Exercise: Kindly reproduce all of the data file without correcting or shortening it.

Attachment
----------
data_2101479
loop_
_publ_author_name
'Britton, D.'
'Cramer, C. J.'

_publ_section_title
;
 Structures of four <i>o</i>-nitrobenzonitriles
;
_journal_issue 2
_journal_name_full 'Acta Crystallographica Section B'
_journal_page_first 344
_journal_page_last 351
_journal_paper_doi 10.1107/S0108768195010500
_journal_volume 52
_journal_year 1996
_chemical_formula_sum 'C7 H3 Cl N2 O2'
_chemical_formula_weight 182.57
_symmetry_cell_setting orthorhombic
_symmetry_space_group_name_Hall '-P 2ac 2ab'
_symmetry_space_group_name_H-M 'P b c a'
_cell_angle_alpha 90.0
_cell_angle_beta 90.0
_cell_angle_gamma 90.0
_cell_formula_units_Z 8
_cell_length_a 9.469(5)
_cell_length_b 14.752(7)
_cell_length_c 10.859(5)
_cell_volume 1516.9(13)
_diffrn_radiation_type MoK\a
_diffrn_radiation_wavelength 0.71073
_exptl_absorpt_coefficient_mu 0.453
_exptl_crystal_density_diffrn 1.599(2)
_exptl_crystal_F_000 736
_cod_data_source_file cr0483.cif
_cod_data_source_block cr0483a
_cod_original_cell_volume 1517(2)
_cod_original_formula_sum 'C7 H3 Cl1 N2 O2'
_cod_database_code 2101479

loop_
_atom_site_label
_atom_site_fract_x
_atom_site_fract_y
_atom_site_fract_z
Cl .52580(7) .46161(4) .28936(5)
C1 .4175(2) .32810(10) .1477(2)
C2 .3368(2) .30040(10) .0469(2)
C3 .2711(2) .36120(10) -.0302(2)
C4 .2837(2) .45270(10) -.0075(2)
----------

data_2101479
loop_
_publ_author_name
'Britton, D.'
'Cramer, C. J.'

_publ_section_title
;
 Structures of four <i>o</i>-nitrobenzonitriles
;
_journal_issue 2
_journal_name_full 'Acta Crystallographica Section B'
_journal_page_first 344
_journal_page_last 351
_journal_paper_doi 10.1107/S0108768195010500
_journal_volume 52
_journal_year 1996
_chemical_formula_sum 'C7 H3 Cl N2 O2'
_chemical_formula_weight 182.57
_symmetry_cell_setting orthorhombic
_symmetry_space_group_name_Hall '-P 2ac 2ab'
_symmetry_space_group_name_H-M 'P b c a'
_cell_angle_alpha 90.0
_cell_angle_beta 90.0
_cell_angle_gamma 90.0
_cell_formula_units_Z 8
_cell_length_a 9.469(5)
_cell_length_b 14.752(7)
_cell_length_c 10.859(5)
_cell_volume 1516.9(13)
_diffrn_radiation_type MoK\a
_diffrn_radiation_wavelength 0.71073
_exptl_absorpt_coefficient_mu 0.453
_exptl_crystal_density_diffrn 1.599(2)
_exptl_crystal_F_000 736
_cod_data_source_file cr0483.cif
_cod_data_source_block cr0483a
_cod_original_cell_volume 1517(2)
_cod_original_formula_sum 'C7 H3 Cl1 N2 O2'
_cod_database_code 2101479

loop_
_atom_site_label
_atom_site_fract_x
_atom_site_fract_y
_atom_site_fract_z
Cl .52580(7) .46161(4) .28936(5)
C1 .4175(2) .32810(10) .1477(2)
C2 .3368(2) .30040(10) .0469(2)
C3 .2711(2) .36120(10) -.0302(2)
C4 .2837(2) .45270(10) -.0075(2)